Small Insects, Big Problem
Posted on 02 October 2017
How one man may help avoid contagious diseases by studying how insects get sick
MISSOULA – Studying the way insects get sick could help the world avoid disease outbreaks like the Zika virus.
And one man has made it his mission to how the make the world healthier, but studying insect hosts.
A new University of Montana faculty member, Brandon Cooper, recently was awarded a five-year, $1.8 million Outstanding Investigator Award from the National Institutes of Health to study how specific intracellular bacteria affect the physiology and fitness of their insect hosts.
Cooper moved into his UM office this fall – with him he brought Drosophila flies sampled from around the world. From his home base in Missoula, he and his team will focus on understanding Wolbachia bacteria spread within and between Drosophila host species.
Maternally transmitted Wolbachia bacteria infect the cells of about half of all insects on the planet, in addition to other arthropods and nematodes.
“Wolbachia are the most prevalent endosymbionts in nature, yet we know very little about how they spread within and between host species to become common,” Cooper said.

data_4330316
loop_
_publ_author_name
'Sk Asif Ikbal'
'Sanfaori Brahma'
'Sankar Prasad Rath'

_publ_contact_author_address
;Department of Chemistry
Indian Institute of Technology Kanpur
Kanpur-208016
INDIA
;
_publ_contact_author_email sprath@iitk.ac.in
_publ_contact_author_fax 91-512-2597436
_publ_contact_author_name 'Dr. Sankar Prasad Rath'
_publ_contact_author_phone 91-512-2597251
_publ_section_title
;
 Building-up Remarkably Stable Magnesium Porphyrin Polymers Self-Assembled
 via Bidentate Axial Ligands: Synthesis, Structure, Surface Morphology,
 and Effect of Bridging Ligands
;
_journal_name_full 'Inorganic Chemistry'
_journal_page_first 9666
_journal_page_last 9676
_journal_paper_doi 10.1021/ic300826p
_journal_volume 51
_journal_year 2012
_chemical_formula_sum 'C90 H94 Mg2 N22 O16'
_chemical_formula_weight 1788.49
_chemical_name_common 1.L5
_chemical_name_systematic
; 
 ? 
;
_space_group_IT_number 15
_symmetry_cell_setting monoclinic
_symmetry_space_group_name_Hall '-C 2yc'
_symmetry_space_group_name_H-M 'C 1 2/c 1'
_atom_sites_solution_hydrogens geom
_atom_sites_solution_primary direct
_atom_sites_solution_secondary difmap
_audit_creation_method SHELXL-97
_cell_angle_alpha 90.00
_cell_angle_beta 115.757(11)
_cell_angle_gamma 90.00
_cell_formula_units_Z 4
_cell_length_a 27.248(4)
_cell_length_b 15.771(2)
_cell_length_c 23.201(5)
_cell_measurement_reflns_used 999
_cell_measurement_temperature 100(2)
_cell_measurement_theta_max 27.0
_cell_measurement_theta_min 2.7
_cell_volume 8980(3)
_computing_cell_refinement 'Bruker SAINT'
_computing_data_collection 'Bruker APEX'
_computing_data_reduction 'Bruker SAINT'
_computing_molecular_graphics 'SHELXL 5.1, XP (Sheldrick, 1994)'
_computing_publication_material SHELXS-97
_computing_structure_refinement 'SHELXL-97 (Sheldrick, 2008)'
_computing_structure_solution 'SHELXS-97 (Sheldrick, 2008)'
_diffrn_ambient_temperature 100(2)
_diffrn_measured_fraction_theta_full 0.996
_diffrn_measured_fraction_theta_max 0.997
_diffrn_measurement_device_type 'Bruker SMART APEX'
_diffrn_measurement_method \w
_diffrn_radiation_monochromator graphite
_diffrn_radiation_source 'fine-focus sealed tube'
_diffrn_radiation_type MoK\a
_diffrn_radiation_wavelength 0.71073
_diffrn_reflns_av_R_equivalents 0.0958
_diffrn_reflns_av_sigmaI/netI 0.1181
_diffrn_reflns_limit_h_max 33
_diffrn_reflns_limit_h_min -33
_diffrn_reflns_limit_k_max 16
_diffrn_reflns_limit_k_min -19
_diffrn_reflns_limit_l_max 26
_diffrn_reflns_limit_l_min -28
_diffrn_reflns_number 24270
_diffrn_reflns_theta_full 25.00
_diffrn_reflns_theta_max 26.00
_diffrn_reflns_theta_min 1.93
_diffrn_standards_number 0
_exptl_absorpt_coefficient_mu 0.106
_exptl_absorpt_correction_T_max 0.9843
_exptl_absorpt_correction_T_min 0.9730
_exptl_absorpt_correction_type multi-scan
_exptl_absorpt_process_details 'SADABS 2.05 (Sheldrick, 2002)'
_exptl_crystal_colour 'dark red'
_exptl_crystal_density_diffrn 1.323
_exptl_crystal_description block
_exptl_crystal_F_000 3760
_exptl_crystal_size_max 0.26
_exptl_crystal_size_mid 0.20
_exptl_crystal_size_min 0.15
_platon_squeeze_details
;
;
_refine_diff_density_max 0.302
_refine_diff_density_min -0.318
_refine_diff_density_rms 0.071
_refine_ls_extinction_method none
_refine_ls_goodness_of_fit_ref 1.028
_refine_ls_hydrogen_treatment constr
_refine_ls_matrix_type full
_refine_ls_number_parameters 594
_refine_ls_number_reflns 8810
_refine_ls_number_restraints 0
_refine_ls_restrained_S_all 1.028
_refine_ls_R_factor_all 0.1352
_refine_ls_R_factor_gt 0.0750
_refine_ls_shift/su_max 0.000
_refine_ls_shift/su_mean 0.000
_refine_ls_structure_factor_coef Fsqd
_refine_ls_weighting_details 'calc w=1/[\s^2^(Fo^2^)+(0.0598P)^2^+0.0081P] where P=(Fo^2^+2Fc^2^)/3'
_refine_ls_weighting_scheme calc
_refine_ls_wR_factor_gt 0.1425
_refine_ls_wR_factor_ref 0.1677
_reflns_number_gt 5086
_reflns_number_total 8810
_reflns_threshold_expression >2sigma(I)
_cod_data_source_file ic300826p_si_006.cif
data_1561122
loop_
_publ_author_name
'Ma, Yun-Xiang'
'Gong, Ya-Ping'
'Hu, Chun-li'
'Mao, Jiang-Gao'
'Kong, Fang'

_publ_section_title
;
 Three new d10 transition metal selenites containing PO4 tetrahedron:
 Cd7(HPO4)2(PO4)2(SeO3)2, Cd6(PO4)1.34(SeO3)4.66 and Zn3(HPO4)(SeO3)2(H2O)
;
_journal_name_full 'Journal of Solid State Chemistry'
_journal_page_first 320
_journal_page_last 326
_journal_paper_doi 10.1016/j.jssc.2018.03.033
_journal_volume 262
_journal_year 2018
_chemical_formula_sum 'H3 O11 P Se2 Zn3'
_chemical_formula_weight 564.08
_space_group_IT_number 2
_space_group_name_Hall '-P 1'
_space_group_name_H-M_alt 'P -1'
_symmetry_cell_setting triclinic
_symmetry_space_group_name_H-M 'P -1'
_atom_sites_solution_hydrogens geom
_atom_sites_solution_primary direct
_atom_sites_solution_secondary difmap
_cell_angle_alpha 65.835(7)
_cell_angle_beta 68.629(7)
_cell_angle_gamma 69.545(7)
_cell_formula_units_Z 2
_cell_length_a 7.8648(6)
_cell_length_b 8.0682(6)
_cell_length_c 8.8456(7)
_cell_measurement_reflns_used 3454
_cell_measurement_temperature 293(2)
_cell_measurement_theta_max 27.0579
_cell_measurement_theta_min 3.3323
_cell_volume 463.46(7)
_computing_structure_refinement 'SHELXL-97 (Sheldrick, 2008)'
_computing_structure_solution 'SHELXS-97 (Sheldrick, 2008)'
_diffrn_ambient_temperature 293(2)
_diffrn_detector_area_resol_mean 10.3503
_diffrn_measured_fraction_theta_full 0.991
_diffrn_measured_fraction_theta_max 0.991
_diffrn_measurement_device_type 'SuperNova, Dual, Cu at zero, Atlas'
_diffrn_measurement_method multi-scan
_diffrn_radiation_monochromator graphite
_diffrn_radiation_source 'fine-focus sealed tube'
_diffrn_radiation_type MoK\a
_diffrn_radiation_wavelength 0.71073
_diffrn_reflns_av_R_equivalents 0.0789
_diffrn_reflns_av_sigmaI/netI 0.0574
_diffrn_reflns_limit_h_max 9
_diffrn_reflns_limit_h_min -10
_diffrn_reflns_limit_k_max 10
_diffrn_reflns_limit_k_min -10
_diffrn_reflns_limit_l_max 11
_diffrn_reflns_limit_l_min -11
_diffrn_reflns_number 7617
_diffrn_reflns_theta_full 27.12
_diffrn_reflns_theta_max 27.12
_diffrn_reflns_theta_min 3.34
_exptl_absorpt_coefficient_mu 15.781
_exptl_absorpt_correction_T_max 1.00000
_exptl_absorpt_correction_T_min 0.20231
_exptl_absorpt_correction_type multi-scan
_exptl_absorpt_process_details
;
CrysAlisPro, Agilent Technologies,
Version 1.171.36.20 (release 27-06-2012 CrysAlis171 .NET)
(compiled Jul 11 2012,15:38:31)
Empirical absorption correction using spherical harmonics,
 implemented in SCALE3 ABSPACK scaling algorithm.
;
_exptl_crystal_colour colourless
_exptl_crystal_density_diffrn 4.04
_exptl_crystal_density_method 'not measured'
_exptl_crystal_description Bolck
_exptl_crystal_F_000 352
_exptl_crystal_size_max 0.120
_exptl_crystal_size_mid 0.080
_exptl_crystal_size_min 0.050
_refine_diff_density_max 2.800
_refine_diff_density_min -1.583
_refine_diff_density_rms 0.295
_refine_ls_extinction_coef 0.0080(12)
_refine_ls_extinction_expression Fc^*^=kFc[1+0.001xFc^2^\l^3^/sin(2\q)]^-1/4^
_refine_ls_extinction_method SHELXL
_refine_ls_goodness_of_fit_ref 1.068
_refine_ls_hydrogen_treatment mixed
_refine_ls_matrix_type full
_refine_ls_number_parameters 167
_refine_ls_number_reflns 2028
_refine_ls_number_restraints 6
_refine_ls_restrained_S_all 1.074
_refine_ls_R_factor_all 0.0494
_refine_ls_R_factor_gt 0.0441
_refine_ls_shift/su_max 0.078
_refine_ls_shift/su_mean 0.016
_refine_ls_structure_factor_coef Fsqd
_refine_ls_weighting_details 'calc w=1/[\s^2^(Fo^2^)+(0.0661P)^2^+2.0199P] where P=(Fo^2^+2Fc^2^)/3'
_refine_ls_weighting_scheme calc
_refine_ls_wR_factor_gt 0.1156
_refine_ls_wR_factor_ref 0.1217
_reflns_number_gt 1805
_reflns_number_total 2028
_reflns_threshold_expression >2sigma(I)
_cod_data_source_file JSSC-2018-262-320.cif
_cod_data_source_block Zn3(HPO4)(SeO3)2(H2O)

“Our research will fill this gap in knowledge.”
Wolbachia became famous for manipulating host reproduction. More recently, it was recognized that Wolbachia can protect their hosts from viruses. When exposed to viruses, flies with Wolbachia infections are more likely to survive than those that are not infected with Wolbachia.
This observation was quickly leveraged and Wolbachia from the Drosophila fly was used as a biocontrol of vector-borne disease. With a target set on mosquitoes notorious for spreading human disease such as Zika or dengue, Wolbachia from Drosophila have been transinfected into the mosquitoes and are being released around the globe.
The success of this strategy relies on efficiently spreading Wolbachia infections through host populations.
Cooper’s team will use the NIH funding to find the answers to how these bacteria affect host physiology and fitness to spread.
“I am incredibly grateful for this award, which will support my lab’s research on Wolbachia over the next five years,” Cooper said. Before coming to UM, Cooper completed his doctorate in evolutionary genetics at Indiana University, Bloomington.
He completed his NIH-funded postdoctoral training at the University of California, Davis. He started working at UM in 2016.
Cooper said he chose to research at UM because of the chance to work with exceptional colleagues.
“In my areas of study, there are not only colleagues working in similar disciplines, but they are some of the best in the world,” Cooper said.